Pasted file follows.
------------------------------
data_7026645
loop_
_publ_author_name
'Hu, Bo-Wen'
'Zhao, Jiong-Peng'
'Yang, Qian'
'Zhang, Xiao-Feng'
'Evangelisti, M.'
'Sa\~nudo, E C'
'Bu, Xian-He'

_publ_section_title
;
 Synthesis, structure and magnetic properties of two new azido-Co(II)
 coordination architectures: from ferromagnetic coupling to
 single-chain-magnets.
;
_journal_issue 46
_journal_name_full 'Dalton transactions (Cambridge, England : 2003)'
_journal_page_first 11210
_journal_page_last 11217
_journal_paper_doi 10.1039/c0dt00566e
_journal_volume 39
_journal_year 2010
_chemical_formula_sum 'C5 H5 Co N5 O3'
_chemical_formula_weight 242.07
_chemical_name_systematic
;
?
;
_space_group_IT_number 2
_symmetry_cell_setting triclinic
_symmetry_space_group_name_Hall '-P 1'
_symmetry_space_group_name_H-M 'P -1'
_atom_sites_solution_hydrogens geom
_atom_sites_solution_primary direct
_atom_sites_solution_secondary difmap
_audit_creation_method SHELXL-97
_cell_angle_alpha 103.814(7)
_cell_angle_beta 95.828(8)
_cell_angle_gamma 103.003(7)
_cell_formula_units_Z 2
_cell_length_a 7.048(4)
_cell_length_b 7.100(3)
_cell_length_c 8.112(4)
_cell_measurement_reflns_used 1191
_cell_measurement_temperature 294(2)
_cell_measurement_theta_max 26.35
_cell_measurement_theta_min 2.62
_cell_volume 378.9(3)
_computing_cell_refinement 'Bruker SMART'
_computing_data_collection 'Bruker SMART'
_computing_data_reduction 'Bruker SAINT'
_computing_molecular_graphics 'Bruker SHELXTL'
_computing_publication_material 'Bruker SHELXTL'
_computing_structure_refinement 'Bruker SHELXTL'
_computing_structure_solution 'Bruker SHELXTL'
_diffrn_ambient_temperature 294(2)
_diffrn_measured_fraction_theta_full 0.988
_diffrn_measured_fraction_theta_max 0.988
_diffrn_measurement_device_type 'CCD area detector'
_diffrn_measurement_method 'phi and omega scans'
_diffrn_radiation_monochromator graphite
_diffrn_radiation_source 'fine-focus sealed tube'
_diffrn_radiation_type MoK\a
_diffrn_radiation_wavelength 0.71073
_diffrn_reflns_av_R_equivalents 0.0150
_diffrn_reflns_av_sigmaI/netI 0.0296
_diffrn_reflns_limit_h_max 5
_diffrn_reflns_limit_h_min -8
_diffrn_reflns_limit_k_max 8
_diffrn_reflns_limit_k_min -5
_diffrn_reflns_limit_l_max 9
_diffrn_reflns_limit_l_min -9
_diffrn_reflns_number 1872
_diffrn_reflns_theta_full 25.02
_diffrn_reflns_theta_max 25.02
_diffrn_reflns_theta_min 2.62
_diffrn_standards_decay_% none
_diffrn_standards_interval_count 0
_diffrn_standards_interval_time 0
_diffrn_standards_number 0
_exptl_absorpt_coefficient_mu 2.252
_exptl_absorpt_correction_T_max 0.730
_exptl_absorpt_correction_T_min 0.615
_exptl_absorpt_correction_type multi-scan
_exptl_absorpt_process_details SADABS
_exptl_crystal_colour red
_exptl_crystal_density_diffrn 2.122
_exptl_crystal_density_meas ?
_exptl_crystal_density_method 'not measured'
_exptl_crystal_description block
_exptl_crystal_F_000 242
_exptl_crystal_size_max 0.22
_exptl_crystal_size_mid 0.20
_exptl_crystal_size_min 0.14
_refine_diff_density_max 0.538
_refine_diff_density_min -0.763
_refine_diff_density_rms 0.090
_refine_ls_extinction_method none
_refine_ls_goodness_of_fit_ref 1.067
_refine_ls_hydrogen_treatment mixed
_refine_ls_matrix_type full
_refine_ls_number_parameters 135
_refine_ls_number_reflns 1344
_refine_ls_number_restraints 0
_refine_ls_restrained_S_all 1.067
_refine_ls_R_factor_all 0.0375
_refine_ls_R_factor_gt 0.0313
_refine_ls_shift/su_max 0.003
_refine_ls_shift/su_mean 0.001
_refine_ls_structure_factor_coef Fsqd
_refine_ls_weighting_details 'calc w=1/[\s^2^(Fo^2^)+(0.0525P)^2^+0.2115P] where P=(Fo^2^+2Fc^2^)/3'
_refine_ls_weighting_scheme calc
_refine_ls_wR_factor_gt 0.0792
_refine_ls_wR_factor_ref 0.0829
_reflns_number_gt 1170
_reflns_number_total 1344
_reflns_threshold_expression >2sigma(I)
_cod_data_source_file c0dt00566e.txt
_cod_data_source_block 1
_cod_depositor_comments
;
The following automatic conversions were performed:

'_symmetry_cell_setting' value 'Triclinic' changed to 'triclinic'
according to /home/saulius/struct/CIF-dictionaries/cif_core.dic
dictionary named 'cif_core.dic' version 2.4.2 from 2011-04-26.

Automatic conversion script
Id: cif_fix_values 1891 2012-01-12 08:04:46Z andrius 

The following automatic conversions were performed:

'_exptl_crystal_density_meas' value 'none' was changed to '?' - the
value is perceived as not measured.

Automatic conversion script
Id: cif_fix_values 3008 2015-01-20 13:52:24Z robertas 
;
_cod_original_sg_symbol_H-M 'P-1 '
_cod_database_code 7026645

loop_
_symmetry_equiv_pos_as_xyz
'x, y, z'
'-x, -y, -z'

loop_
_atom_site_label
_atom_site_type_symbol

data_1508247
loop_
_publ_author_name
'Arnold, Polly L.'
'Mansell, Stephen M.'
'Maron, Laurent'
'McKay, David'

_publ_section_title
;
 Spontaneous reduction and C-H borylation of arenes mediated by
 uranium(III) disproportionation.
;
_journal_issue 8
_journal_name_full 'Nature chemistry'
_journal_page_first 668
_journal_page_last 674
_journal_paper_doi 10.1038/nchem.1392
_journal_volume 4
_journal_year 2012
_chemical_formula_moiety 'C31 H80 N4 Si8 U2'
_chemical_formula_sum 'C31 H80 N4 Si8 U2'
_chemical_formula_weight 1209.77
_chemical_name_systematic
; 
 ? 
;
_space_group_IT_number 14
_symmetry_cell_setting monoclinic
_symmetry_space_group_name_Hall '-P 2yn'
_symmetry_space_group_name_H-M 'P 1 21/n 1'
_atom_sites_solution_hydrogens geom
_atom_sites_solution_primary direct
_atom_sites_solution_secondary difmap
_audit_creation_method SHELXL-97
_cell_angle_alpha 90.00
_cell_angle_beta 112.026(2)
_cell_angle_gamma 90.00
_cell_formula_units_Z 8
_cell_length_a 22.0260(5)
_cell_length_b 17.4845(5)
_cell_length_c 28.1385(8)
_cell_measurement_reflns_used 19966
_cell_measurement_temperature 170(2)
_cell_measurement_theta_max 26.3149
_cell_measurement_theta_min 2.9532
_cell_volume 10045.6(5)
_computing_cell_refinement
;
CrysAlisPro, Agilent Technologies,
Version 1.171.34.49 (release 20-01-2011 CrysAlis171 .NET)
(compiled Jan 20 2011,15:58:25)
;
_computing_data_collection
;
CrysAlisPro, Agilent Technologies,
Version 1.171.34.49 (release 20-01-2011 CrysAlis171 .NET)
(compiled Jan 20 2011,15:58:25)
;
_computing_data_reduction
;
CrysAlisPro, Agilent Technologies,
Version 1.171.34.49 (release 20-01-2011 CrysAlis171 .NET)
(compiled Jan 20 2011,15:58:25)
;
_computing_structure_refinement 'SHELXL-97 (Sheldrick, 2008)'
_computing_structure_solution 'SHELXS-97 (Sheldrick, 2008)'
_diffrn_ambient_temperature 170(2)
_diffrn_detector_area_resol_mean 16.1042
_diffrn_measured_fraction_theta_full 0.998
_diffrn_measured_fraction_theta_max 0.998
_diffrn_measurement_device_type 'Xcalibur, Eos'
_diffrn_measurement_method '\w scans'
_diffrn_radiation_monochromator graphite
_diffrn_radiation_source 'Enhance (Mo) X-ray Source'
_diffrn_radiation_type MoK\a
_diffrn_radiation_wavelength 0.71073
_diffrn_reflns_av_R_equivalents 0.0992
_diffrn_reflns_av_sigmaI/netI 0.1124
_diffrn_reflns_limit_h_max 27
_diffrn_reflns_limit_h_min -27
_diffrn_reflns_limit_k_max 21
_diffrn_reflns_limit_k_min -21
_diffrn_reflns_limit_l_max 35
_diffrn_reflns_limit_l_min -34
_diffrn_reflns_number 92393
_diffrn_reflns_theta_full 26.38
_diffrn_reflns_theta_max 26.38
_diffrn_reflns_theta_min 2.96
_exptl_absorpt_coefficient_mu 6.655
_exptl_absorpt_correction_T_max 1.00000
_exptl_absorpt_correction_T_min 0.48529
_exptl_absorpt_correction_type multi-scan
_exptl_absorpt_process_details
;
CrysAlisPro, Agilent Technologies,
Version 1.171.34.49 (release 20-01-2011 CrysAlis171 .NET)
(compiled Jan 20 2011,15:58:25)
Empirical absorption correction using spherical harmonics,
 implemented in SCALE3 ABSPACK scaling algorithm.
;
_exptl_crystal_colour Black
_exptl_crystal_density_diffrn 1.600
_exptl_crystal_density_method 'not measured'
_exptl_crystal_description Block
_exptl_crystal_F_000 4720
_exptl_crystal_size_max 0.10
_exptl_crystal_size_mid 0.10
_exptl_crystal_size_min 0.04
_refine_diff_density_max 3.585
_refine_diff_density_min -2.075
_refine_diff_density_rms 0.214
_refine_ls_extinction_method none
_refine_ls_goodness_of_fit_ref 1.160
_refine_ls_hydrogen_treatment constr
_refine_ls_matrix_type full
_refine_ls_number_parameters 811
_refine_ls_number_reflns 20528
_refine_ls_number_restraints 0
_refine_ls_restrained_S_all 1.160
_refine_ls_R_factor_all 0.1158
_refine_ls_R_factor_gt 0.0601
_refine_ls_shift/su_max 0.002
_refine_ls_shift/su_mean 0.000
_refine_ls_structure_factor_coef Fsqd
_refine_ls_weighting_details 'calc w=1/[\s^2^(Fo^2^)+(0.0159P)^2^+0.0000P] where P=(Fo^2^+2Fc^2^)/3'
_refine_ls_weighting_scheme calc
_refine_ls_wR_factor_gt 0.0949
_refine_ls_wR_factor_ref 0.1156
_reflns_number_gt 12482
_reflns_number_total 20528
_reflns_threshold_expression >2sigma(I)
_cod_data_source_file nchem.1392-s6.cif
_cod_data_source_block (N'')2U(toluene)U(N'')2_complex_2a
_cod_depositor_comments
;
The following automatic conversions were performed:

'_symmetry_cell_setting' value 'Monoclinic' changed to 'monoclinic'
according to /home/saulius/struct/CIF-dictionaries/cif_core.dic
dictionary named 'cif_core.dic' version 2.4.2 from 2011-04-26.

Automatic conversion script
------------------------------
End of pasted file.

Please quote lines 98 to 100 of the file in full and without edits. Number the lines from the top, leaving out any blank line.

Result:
_refine_diff_density_rms 0.090
_refine_ls_extinction_method none
_refine_ls_goodness_of_fit_ref 1.067